This is being written in late July, and even here in the Missoula Valley of western Montana it gets hot this time of year. Today, the high will be in the mid 90s.
When it is this hot, after just a few shots the barrel of a muzzleloader will heat up and holds that heat - especially if you're shooting from an uncovered position. And once a barrel gets heated, accuracy with plastic saboted bullets goes right out the window. A barrel that is exceptionally hot to human touch will make those sabots soft and less resilient. When loaded ahead of hefty hunting charges, a sabot that has been in the barrel for as little as a minute, or less, can become so soft that it simply cannot stand up to the pressures created by the burning powder charge - and it's not uncommon for the sabot to exit the muzzle in bits and pieces. Needless to say, the bullet it held at the moment of ignition is not going to shoot with any degree of accuracy.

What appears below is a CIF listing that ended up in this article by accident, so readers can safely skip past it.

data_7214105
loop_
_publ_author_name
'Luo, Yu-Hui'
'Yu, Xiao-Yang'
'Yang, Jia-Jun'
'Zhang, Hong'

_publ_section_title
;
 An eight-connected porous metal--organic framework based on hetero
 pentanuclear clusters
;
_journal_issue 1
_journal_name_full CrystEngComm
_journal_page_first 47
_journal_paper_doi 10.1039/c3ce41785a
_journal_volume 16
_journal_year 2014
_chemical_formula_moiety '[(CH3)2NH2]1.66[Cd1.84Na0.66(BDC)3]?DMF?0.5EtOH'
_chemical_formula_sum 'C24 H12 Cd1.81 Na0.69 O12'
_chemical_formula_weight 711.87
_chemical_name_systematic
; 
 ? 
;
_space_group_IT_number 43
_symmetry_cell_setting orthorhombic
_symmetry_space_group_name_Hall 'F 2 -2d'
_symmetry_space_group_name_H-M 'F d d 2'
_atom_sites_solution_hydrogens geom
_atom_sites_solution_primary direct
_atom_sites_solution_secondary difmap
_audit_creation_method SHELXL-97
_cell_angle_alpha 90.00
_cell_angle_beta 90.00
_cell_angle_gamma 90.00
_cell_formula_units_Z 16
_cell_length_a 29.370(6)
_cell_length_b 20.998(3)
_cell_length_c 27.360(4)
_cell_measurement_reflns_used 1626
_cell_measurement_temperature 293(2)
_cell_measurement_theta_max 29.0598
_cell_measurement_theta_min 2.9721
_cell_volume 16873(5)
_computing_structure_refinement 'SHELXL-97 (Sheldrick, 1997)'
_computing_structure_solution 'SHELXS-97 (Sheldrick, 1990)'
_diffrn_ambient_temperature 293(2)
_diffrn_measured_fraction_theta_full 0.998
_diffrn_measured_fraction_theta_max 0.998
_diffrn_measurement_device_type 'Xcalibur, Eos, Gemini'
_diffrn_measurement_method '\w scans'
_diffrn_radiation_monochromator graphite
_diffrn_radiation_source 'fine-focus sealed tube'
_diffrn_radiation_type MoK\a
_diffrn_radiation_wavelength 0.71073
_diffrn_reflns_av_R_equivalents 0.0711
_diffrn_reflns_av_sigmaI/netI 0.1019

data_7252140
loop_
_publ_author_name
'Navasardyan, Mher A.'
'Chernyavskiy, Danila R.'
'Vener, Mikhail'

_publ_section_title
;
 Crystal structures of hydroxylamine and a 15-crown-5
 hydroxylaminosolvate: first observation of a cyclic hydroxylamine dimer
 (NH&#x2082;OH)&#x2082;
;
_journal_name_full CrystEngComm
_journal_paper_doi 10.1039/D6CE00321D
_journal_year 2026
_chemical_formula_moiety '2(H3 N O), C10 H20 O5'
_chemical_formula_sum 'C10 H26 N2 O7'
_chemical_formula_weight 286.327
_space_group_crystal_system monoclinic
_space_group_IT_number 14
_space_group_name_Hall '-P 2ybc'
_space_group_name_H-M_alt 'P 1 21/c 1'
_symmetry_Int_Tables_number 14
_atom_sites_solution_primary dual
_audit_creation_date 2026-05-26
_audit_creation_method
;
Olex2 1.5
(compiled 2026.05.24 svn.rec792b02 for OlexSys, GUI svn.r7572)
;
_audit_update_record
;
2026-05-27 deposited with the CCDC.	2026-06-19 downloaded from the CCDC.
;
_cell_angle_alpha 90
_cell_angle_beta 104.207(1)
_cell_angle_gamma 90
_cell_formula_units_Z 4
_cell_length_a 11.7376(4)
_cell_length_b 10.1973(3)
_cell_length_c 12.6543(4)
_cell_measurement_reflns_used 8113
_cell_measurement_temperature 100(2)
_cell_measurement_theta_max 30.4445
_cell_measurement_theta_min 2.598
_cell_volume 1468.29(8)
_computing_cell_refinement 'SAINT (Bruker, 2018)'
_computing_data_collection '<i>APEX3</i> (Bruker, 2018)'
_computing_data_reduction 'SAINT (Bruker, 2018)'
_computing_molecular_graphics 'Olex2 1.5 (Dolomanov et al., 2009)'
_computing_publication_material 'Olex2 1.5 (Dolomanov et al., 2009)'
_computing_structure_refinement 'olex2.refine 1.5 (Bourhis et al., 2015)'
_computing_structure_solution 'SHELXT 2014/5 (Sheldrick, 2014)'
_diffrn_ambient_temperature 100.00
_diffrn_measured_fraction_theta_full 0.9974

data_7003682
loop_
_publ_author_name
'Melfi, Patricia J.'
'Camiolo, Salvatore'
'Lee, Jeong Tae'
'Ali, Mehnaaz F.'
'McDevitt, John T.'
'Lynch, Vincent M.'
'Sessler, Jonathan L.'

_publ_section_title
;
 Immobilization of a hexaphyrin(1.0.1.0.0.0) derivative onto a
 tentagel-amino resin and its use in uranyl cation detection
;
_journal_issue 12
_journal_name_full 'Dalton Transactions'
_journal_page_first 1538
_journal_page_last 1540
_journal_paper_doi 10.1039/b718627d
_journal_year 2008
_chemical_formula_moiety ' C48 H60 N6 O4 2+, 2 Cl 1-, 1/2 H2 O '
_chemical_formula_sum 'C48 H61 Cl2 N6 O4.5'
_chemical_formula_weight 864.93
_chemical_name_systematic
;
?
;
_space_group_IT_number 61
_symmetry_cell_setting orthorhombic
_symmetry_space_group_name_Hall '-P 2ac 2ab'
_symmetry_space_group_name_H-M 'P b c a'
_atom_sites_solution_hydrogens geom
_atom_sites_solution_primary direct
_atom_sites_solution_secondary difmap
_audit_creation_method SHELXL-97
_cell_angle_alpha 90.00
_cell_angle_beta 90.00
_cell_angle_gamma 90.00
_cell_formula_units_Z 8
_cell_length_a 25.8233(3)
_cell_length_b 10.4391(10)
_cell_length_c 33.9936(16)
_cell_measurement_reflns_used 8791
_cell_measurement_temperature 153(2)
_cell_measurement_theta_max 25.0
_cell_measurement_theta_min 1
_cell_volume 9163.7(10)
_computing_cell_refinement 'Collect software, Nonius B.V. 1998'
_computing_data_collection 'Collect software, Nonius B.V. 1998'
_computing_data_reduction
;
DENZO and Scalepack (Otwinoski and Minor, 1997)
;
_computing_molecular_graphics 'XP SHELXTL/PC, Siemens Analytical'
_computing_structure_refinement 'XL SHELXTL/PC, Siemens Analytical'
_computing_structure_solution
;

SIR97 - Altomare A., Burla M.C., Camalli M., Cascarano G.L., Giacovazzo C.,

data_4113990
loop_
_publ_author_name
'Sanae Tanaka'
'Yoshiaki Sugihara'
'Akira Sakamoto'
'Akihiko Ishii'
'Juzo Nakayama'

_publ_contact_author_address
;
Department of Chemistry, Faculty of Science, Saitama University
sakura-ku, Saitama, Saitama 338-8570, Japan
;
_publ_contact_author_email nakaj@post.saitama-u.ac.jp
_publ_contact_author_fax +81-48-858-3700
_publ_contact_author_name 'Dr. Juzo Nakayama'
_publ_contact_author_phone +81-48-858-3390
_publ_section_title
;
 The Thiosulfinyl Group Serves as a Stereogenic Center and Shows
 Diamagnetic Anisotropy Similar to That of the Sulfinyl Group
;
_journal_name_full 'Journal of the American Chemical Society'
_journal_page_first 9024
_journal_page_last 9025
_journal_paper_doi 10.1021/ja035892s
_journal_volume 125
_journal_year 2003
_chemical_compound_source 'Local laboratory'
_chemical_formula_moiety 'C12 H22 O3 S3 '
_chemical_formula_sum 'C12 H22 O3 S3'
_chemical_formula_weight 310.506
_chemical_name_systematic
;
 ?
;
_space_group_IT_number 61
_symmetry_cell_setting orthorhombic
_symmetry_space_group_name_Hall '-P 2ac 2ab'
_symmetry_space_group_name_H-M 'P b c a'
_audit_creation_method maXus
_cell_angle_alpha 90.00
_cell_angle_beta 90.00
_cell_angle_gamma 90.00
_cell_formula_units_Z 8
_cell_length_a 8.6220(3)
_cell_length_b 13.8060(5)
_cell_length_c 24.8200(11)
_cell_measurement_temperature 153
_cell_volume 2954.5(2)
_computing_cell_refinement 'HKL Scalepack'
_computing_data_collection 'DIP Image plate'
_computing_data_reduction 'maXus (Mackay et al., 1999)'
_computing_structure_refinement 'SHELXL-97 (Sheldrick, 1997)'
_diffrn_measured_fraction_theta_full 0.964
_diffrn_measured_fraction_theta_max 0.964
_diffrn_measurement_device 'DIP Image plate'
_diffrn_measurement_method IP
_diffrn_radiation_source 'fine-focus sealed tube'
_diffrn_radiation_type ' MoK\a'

One solution to this problem at this time of year is to only shoot during the first hour or two of daylight early in the morning. This is the coolest time of the day, and where humidity is high, temperatures can already be in the upper 70s-lower 80s before the sun even pokes up over the horizon. Maintaining accuracy even for such a short shooting period will still mean giving the rifle at least 10 minutes of cool down time (in the shade) between shots. But to load and shoot any faster is simply a waste of powder and bullets...not to mention your time.
Let's get a discussion going on this topic and see what others have to say. I have a lot more to share, and I'm interested in learning from some of you.